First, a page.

By Jill Rutter
On a normal Friday morning the offices of Refugee and Migrant Justice (RMJ) were busy with clients queuing up to attend appointments with their caseworkers. Today the 13 offices of RMJ are closed. The charity has folded, leaving up to 10,000 vulnerable people without legal representation. It is one of the biggest charity crashes in UK history. RMJ’s demise raises many important issues about the delivery of legal aid, about ‘advice’ for vulnerable people and about the dependence of charities on government funding.
Refugee and Migrant Justice was founded in 1992 at a time when asylum applications were increasing in the UK. Over the last 18 years it had given legal advice and representation to over 110,000 clients in its many offices and outreach surgeries across England and Wales. In recent years, just over half of its clients were asylum applicants. The charity also helped significant numbers of people who were living illegally in the UK present the full facts of their case to the UK Border Agency and obtain legal status or understand why they cannot obtain it.
RMJ had built a reputation for taking on complex asylum and immigration cases, often those that had been rejected by other firms of solicitors. There is considerable ‘cherry picking’ of asylum and immigration cases by some firms of solicitors, a trend worsened by a fixed fee system for legally-aided asylum and immigration. Research has shown that unscrupulous law firms are more than willing to take on easy cases, knowing that the fixed fee will more than cover their costs. But complex cases, for example, those of stateless persons, are turned away.
Over the years, RMJ’s work righted many wrongs. It secured the return to the UK of John Bosco Nyombi, a gay Ugandan man who was unlawfully removed from the UK. Nyombi was picked up by the UK Border Agency and told he was be taken to an interview about his case. Instead of taking him for this interview, Nyombi’s mobile phone was taken from him and he was flown back to Uganda. After his arrival in his home country, Nyombi was detained and beaten.
RMJ’s test cases clarified law and often had brought benefits to groups of people. In 2009 it won the cases of AH (Iraq) and QD (Iraq), which centred on the interpretation of Article 15c of the 2004 EU Qualification Directive. This case now means that the UK has to offer humanitarian protection to people fleeing indiscriminate violence, and has the potential to benefit Iraqis, Congolese and Somalis among others. Incredibly, before this test case, endangered people seeking sanctuary in the UK had to prove that the dangers they faced were above and beyond that of the general population.
All this work has now ceased, and RMJ had been brought down by changes to the payment system for legal aid introduced in 2009. RMJ and others who provided legal advice for low income groups used to be paid monthly on account by the Legal Services Commission. Since last year, charities like RMJ and law centres have only been paid when cases were closed. Yet complex asylum cases many take many months or even years to complete. In the meantime staff and interpreters have to be paid. And unlike private law firms with larger amounts of working capital, legal charities find it difficult to borrow money to overcome cash flow problems. While RMJ was most exposed, because it took on complex – and lengthy – asylum cases, it is likely that changes to the legal aid payment system will force many law centres to go under in the next year, leaving many poor people, from all communities, without access to justice.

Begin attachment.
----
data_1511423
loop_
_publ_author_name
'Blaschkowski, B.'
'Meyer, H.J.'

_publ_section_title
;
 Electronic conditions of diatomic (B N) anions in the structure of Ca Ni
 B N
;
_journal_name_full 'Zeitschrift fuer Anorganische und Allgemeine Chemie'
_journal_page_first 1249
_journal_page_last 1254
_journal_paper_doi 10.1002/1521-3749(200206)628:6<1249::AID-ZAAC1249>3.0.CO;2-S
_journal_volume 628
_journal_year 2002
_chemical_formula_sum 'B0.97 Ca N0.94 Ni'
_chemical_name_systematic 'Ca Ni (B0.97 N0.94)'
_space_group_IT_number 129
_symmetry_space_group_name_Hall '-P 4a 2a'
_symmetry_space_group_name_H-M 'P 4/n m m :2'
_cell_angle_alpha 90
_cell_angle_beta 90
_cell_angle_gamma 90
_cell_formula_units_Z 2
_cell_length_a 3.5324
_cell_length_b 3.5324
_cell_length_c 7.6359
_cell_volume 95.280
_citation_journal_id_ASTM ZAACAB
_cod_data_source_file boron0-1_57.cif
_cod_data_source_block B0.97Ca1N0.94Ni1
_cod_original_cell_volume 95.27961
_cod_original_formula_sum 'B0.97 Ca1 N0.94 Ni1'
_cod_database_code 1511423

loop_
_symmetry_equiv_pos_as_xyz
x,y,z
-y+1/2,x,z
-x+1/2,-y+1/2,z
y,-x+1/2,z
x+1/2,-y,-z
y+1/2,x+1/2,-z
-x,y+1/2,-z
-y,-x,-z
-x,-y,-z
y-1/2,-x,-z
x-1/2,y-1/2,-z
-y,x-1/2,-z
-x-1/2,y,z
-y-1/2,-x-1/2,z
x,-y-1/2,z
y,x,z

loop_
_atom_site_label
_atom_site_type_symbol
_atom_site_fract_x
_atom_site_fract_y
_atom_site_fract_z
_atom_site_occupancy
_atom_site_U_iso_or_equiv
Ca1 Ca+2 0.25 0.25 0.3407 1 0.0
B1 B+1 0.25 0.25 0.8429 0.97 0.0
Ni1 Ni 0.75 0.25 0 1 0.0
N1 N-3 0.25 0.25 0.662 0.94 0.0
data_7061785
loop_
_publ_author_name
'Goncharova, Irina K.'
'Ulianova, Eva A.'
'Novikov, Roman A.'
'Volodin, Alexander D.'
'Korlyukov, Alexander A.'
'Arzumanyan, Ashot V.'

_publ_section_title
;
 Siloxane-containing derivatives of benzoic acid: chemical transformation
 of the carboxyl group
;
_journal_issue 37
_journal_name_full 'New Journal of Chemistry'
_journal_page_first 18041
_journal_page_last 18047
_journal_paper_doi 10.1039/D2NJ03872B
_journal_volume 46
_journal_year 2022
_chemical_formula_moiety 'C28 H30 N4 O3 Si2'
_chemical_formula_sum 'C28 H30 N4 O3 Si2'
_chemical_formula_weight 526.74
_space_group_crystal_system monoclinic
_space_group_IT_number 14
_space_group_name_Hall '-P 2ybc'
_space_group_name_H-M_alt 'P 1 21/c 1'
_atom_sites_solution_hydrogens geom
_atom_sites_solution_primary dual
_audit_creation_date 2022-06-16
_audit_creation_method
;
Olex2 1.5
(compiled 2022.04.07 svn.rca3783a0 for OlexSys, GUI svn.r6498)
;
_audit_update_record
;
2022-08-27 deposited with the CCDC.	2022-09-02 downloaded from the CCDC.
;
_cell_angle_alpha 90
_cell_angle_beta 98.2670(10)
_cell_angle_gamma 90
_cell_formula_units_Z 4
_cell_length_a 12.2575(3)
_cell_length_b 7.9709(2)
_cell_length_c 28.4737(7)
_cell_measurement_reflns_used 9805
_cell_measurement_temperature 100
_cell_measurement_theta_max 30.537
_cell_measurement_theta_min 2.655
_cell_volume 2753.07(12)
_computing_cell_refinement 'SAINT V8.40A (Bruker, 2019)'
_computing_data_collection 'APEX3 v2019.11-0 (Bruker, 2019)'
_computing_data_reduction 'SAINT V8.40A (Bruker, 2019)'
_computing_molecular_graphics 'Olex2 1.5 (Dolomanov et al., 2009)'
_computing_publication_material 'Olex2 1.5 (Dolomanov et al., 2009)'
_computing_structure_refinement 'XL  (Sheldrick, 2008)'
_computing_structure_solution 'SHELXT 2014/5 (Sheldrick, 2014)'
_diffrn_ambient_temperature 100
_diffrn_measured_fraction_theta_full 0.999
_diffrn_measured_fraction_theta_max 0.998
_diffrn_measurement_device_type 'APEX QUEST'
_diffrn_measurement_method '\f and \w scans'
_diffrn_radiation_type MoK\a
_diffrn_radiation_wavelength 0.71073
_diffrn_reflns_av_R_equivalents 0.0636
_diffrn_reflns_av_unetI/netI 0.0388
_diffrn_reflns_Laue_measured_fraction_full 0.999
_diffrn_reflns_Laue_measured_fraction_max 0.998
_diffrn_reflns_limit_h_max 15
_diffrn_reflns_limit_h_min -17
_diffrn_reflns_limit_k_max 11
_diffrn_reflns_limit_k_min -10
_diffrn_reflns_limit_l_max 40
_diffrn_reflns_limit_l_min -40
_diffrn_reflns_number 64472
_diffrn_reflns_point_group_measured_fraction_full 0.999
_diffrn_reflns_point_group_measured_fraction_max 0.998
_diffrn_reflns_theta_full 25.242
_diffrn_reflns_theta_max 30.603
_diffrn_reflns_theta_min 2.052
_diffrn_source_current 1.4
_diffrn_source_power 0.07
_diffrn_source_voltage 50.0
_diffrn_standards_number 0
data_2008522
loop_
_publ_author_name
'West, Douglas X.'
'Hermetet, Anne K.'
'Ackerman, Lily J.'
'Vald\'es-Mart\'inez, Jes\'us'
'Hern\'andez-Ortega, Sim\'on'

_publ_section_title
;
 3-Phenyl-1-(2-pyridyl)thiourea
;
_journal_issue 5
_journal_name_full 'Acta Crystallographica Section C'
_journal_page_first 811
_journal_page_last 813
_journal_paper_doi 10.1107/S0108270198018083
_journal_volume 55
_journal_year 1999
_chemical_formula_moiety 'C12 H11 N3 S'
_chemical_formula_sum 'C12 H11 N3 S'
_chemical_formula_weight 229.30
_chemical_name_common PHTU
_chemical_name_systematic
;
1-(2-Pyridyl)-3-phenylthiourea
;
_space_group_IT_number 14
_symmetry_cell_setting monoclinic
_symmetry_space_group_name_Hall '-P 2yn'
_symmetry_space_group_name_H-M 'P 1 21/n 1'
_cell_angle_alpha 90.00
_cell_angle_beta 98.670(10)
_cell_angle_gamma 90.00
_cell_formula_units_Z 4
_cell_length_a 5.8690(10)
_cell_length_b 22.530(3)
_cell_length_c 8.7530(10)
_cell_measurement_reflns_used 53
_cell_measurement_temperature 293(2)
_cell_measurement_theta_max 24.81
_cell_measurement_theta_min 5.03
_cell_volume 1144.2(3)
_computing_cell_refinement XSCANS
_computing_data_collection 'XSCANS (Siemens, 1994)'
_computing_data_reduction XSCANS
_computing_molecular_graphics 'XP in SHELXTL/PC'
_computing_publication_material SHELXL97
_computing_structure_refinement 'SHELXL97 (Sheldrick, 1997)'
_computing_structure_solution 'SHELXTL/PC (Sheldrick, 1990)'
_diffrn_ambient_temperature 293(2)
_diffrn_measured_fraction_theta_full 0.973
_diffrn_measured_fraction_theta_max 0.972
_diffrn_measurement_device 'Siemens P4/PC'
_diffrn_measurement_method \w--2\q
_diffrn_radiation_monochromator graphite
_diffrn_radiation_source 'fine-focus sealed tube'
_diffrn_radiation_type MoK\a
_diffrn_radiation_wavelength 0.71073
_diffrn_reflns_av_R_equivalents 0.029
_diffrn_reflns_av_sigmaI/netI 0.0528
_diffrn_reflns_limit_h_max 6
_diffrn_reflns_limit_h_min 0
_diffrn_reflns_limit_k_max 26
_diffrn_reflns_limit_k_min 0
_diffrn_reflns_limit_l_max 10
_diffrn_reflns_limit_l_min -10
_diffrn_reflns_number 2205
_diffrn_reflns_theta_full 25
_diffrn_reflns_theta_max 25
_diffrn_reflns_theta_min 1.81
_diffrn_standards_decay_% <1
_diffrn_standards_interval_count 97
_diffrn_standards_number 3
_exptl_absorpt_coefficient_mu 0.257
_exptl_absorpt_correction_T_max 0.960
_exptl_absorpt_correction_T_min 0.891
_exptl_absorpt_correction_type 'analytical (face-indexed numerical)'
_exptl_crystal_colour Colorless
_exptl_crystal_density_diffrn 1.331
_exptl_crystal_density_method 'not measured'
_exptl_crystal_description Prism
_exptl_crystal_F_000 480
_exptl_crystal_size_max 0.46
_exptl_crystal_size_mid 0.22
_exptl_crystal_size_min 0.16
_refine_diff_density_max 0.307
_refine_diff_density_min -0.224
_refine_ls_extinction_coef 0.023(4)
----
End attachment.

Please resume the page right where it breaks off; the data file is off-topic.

The coalition government’s vision of a flourishing civil society sector rings very hollow among for those working for legal charities. Increasingly, charities are bidding for government contracts and some have become very reliant on single contracts to finance their work. Delays in payments or a change in the terms of grant have the potential to close charities. The sector needs to re-assess its reliance on government grants and review the role of non-governmental organisations.
RMJ, law centres and reputable private firms of solicitors, take their cases from start to finish. But some organisations who claim to offer legal advice do not do this. Rather they assess a person’s case, then refer them on to other law firms, law centres or organisations such as RMJ. The legal aid payment system allows this, although it is a very inefficient way of operating. Some charitable trusts are also over-enthusiastic about funding referral services, or advice leaflets, neither of which solve problems.
Many excluded people needing all types of advice – both UK-born and migrants – will talk of being sent from organisation to organisation in an unsuccessful search for help. ‘Leaflet and referral overload’ is a term used by some refugee and migrant groups, to describe a system where vulnerable people are continually referred on to other organisations, without any attempt to solve their problems. RMJ’s closure has highlighted many things that are wrong with the advice sector in the UK. We need to offer the type of assistance that solves problems at the first instance, rather than endless and wasteful referral services.
Jill Rutter was the Head of Policy and Communications at Refugee and Migrant Justice. She is now unemployed.